Whilst we stare wistfully out of the office window in London, our lucky project developer Harriet is currently half way through the first of two 'Great Gorilla Project' trips she is running this month, in the beautiful Kisoro,Uganda. Now past its second year of running, having been developed in June of 2011, the project works towards both the conservation of Mountain Gorillas as well as contributing to schools within the local communities. In the past, the project has been voted as one of the most innovative eco-travel and sustainable initiatives in leading newspaper The Guardian's 'Green Travel List'.
One of the critically endangered Mountain Gorillas
According to National Geographic, there are roughly 700 Mountain Gorillas left in the wild, living in the forests of Uganda, Rwanda, and the Democratic Republic of Congo. Sadly, this number is ever volatile, as poaching and habitat loss remains a problem in all three countries where they are present. Just in the past two weeks, a Mountain Gorilla was shot dead at a refugee camp for primate victims of war. This cannot go on, and that is why this project is so important.
On this project, not only are volunteers able to track gorillas twice in Uganda's lush Bwindi Impenetrable National Park, but they are also able to visit Queen Elizabeth National Park, where leopards, chimpanzees, hippos, and even rare tree-climbing lions reside! What's more, volunteers will also be able to take part in sustainable projects that will give the local community a better life. These include teaching kindergarten and primary school children sports, art, swimming and environmental issues, tree planting, and assisting with small building projects.
Volunteers will also get the chance to help out with the Gorilla Organisation in partnership with GAFI (Gorilla Ape Film Initiative), renowned as world leaders in community-based tourism, for a full day and see their pedal powered film initiative being put into practice! This is an excellent initiative as the conservation and gorilla-based films shown help to educate remote schools and communities in the importance of gorilla conservation. Many of these children have never seen gorillas in the wild; yet showing these films helps to empower them, through education, to want to protect both the gorillas and the beautiful habitat in which they live.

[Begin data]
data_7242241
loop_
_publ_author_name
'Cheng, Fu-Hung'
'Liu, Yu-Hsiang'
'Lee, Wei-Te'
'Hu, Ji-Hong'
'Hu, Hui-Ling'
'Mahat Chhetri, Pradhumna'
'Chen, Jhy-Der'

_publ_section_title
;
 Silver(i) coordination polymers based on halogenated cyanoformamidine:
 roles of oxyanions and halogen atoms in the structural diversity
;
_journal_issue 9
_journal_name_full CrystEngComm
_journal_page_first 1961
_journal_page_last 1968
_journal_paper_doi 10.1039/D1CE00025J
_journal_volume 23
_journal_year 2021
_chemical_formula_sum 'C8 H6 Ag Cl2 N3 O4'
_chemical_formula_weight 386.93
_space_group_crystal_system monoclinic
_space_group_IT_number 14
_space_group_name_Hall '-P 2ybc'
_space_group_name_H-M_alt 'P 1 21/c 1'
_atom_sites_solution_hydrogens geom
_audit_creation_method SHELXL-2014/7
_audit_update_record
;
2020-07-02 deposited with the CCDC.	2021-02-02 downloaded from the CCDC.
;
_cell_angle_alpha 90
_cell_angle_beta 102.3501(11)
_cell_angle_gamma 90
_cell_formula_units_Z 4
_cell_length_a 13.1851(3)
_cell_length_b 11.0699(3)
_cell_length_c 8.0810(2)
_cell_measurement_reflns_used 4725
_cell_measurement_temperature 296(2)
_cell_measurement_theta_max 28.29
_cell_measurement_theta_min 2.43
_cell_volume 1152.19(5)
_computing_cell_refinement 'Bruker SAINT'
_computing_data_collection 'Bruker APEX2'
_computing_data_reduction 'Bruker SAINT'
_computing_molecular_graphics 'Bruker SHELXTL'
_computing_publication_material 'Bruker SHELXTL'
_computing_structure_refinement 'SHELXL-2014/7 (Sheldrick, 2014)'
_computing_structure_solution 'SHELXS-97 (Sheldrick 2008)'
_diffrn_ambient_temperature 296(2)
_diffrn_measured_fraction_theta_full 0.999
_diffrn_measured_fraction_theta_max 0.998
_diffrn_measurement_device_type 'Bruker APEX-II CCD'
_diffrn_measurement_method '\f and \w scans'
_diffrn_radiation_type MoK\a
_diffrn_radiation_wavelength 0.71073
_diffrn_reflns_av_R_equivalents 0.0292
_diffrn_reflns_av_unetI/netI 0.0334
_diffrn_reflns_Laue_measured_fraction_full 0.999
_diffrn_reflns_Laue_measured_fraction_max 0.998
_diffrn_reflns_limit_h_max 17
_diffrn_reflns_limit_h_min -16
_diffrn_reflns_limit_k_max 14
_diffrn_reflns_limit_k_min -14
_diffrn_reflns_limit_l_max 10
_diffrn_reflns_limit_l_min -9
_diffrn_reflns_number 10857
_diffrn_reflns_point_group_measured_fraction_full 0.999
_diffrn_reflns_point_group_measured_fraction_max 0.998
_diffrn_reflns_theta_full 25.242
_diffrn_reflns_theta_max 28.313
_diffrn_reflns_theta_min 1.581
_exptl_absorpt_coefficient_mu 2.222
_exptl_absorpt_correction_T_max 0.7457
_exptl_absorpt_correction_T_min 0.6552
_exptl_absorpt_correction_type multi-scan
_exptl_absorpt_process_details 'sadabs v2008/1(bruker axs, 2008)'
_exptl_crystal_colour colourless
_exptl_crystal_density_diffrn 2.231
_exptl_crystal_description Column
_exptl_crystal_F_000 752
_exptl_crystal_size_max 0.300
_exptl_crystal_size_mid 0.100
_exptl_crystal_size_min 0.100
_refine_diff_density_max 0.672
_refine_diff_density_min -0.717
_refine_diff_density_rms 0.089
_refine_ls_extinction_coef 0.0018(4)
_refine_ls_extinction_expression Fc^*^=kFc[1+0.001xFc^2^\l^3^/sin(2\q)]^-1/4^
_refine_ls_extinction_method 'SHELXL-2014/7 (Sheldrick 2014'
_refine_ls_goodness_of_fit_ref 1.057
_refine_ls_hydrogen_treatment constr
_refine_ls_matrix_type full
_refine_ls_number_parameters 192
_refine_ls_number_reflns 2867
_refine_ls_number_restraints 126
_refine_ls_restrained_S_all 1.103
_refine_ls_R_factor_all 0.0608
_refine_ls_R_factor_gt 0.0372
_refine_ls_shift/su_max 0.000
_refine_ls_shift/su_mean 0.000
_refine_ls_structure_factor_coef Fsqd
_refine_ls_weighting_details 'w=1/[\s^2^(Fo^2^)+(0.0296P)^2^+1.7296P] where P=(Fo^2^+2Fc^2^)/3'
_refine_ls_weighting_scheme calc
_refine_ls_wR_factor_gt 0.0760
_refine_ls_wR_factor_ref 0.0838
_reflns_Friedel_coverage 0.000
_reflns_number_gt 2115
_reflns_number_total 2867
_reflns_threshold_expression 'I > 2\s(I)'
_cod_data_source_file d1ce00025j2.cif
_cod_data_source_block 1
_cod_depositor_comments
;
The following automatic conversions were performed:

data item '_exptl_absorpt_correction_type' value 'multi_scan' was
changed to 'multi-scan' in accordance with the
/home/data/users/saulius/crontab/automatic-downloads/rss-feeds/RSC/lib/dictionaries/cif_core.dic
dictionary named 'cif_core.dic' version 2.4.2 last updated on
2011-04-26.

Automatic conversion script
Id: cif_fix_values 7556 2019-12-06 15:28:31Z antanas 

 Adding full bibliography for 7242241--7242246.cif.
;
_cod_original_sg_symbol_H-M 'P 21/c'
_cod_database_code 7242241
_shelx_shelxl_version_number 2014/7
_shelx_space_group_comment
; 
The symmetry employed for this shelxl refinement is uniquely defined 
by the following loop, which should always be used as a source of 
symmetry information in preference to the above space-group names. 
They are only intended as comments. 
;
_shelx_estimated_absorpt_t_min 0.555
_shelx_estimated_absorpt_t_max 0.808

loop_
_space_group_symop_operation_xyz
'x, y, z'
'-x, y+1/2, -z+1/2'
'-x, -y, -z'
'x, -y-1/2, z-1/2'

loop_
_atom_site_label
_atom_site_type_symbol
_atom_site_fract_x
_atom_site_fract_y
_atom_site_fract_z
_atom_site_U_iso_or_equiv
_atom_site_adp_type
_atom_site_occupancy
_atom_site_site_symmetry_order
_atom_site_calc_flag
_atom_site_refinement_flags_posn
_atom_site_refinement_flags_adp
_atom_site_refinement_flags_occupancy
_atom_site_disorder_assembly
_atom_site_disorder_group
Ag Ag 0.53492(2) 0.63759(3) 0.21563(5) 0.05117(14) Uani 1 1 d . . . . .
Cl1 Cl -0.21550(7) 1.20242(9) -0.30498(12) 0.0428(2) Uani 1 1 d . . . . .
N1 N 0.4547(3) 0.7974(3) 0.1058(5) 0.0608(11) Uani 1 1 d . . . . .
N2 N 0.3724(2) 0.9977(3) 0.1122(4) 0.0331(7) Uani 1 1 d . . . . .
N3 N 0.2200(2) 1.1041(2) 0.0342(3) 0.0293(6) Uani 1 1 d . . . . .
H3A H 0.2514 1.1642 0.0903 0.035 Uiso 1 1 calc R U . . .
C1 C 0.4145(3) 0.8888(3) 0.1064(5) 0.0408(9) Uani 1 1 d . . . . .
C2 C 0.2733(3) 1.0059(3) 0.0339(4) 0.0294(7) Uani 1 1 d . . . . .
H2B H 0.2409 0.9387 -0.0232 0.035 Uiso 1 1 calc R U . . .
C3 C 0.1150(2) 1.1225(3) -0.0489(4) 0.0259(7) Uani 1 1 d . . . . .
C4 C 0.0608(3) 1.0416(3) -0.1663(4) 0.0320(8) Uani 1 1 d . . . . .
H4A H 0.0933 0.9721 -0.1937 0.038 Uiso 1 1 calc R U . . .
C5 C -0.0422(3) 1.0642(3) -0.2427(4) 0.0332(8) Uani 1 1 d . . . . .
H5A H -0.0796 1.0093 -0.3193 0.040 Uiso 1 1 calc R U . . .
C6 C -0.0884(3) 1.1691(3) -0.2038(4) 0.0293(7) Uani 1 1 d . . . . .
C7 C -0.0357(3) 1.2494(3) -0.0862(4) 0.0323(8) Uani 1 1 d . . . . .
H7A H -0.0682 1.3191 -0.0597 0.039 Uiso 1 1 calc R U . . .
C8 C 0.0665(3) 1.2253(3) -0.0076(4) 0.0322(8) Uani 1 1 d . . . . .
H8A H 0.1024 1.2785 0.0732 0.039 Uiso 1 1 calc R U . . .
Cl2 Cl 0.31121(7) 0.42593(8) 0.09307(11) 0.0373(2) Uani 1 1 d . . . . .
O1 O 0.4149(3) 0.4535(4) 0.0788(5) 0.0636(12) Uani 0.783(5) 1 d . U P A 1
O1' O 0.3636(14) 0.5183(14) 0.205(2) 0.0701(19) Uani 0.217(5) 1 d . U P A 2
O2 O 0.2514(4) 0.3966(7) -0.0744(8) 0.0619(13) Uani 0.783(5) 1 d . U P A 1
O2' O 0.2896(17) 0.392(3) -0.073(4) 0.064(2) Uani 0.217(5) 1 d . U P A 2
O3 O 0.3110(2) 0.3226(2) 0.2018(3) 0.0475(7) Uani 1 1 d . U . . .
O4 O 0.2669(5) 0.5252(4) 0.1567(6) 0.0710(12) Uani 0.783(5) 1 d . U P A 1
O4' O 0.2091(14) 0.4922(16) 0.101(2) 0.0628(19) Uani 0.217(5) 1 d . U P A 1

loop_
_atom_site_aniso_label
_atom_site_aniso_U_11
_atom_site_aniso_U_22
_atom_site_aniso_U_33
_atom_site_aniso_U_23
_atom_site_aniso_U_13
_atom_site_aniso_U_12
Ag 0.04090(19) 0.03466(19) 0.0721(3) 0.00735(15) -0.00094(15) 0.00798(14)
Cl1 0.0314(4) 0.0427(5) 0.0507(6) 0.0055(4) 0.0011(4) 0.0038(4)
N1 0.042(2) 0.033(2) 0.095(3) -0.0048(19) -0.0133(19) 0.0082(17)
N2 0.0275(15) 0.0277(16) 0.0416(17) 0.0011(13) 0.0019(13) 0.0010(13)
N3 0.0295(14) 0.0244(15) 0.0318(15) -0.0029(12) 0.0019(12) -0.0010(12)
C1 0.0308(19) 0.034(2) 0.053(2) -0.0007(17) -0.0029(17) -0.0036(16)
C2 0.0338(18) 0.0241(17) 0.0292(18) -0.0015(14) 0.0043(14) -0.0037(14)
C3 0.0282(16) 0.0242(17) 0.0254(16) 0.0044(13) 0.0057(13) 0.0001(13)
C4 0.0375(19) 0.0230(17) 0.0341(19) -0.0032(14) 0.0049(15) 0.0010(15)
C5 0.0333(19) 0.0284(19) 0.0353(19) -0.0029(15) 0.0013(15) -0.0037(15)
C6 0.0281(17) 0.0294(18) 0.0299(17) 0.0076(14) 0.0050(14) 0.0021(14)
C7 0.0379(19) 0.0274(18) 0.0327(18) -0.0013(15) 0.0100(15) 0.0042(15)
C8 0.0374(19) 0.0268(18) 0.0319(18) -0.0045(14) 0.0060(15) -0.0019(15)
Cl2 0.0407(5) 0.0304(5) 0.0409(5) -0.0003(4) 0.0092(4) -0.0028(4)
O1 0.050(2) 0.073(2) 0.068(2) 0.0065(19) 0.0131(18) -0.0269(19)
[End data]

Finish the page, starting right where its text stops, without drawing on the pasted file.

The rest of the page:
What's more, volunteers will also be able trek with local schoolchildren through Mgahinga Gorilla National Park, which sits high in the clouds between 2,227 and 4,127 metres. Many of the children here are children with special needs, who have come from impoverished backgrounds, so the ability to cover the transport costs for them to get there just isn't there. Thankfully, through the cost of the project price, each person volunteering has allowed a child to visit the beautiful Mgahinga and learn about the forest and habitats which need protecting for the future. Witnessing their joy and smiles at seeing both the wildlife and the fantastic scenery of the Virungas Mountain Range is really an incredibly fulfilling experience!
This project is also particularly close to our hearts, as in November of last year, we were really proud to be able to hand over a cheque of 10 million Ugandan Shillings (around £2500) to Kisoro Demonstration School. This was part of our Sponsorship Promise, where between September and November of 2012 we pledged that for every booking that we received, we would sponsor a child at either Kisoro Demonstration School or an Orangutan at the International Anima Rescue Centre in Indonesia.
At a school with very little funding, this sponsorship was a great help and the money raised, was able to sponsor 22 disabled children through school for a year. Being in Uganda, Harriet is able to see how effective the sponsorship money has been. We look forward to more news, stories and pictures on her return to the UK in early December! We are of course planning future sponsorship promises in not only Kisoro but for our other projects worldwide. Watch this space!
The photos below show the most recent trip to Uganda, including of volunteers, local schoolchildren from Kisoro Demonstration School, the stunning Mgahinga National Park, Lake Mutanda, and even the aforementioned pedal-powered cinema used by the Gorilla Organisation!
Volunteers enjoying a delicacy of sugarcane!
The beautiful Lake Mutanda
Some of the local schoolkids
The pedal-power initiative!
Tree planting in the local communities surrounding Kisoro!
For more information on this amazing and project, and for information on our other gorilla project with famed conservationist and protégé of Dian Fossey Ian Redmond, please see our projects page.
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